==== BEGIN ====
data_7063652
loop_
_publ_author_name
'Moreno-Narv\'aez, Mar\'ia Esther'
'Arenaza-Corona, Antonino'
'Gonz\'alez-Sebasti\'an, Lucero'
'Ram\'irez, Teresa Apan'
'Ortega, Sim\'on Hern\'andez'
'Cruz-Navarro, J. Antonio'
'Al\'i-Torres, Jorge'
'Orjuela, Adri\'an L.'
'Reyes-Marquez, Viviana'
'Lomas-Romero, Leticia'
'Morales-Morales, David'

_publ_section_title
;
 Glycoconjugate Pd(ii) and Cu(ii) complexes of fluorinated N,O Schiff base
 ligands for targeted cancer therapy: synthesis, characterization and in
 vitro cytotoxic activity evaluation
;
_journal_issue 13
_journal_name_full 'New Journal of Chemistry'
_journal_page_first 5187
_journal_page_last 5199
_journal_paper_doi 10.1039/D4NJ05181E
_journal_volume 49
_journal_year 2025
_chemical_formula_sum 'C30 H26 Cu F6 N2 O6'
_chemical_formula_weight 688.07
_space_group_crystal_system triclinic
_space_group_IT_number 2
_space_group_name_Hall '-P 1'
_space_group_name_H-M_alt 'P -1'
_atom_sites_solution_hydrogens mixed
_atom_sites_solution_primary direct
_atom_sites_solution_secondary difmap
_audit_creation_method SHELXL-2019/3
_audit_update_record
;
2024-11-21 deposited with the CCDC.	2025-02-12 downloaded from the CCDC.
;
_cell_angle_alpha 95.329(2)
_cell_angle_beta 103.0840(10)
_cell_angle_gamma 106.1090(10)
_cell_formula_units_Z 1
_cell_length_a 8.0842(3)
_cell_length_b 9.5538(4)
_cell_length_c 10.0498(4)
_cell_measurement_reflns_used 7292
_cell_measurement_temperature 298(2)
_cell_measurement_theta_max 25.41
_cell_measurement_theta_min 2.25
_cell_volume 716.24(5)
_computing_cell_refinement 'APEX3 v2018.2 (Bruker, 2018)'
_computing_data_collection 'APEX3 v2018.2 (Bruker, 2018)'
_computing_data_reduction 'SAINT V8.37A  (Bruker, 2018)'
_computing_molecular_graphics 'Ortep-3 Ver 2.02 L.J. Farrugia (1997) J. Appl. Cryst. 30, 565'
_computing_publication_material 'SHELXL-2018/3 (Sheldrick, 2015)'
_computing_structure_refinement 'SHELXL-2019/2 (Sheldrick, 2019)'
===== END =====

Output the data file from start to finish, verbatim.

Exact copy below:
data_7063652
loop_
_publ_author_name
'Moreno-Narv\'aez, Mar\'ia Esther'
'Arenaza-Corona, Antonino'
'Gonz\'alez-Sebasti\'an, Lucero'
'Ram\'irez, Teresa Apan'
'Ortega, Sim\'on Hern\'andez'
'Cruz-Navarro, J. Antonio'
'Al\'i-Torres, Jorge'
'Orjuela, Adri\'an L.'
'Reyes-Marquez, Viviana'
'Lomas-Romero, Leticia'
'Morales-Morales, David'

_publ_section_title
;
 Glycoconjugate Pd(ii) and Cu(ii) complexes of fluorinated N,O Schiff base
 ligands for targeted cancer therapy: synthesis, characterization and in
 vitro cytotoxic activity evaluation
;
_journal_issue 13
_journal_name_full 'New Journal of Chemistry'
_journal_page_first 5187
_journal_page_last 5199
_journal_paper_doi 10.1039/D4NJ05181E
_journal_volume 49
_journal_year 2025
_chemical_formula_sum 'C30 H26 Cu F6 N2 O6'
_chemical_formula_weight 688.07
_space_group_crystal_system triclinic
_space_group_IT_number 2
_space_group_name_Hall '-P 1'
_space_group_name_H-M_alt 'P -1'
_atom_sites_solution_hydrogens mixed
_atom_sites_solution_primary direct
_atom_sites_solution_secondary difmap
_audit_creation_method SHELXL-2019/3
_audit_update_record
;
2024-11-21 deposited with the CCDC.	2025-02-12 downloaded from the CCDC.
;
_cell_angle_alpha 95.329(2)
_cell_angle_beta 103.0840(10)
_cell_angle_gamma 106.1090(10)
_cell_formula_units_Z 1
_cell_length_a 8.0842(3)
_cell_length_b 9.5538(4)
_cell_length_c 10.0498(4)
_cell_measurement_reflns_used 7292
_cell_measurement_temperature 298(2)
_cell_measurement_theta_max 25.41
_cell_measurement_theta_min 2.25
_cell_volume 716.24(5)
_computing_cell_refinement 'APEX3 v2018.2 (Bruker, 2018)'
_computing_data_collection 'APEX3 v2018.2 (Bruker, 2018)'
_computing_data_reduction 'SAINT V8.37A  (Bruker, 2018)'
_computing_molecular_graphics 'Ortep-3 Ver 2.02 L.J. Farrugia (1997) J. Appl. Cryst. 30, 565'
_computing_publication_material 'SHELXL-2018/3 (Sheldrick, 2015)'
_computing_structure_refinement 'SHELXL-2019/2 (Sheldrick, 2019)'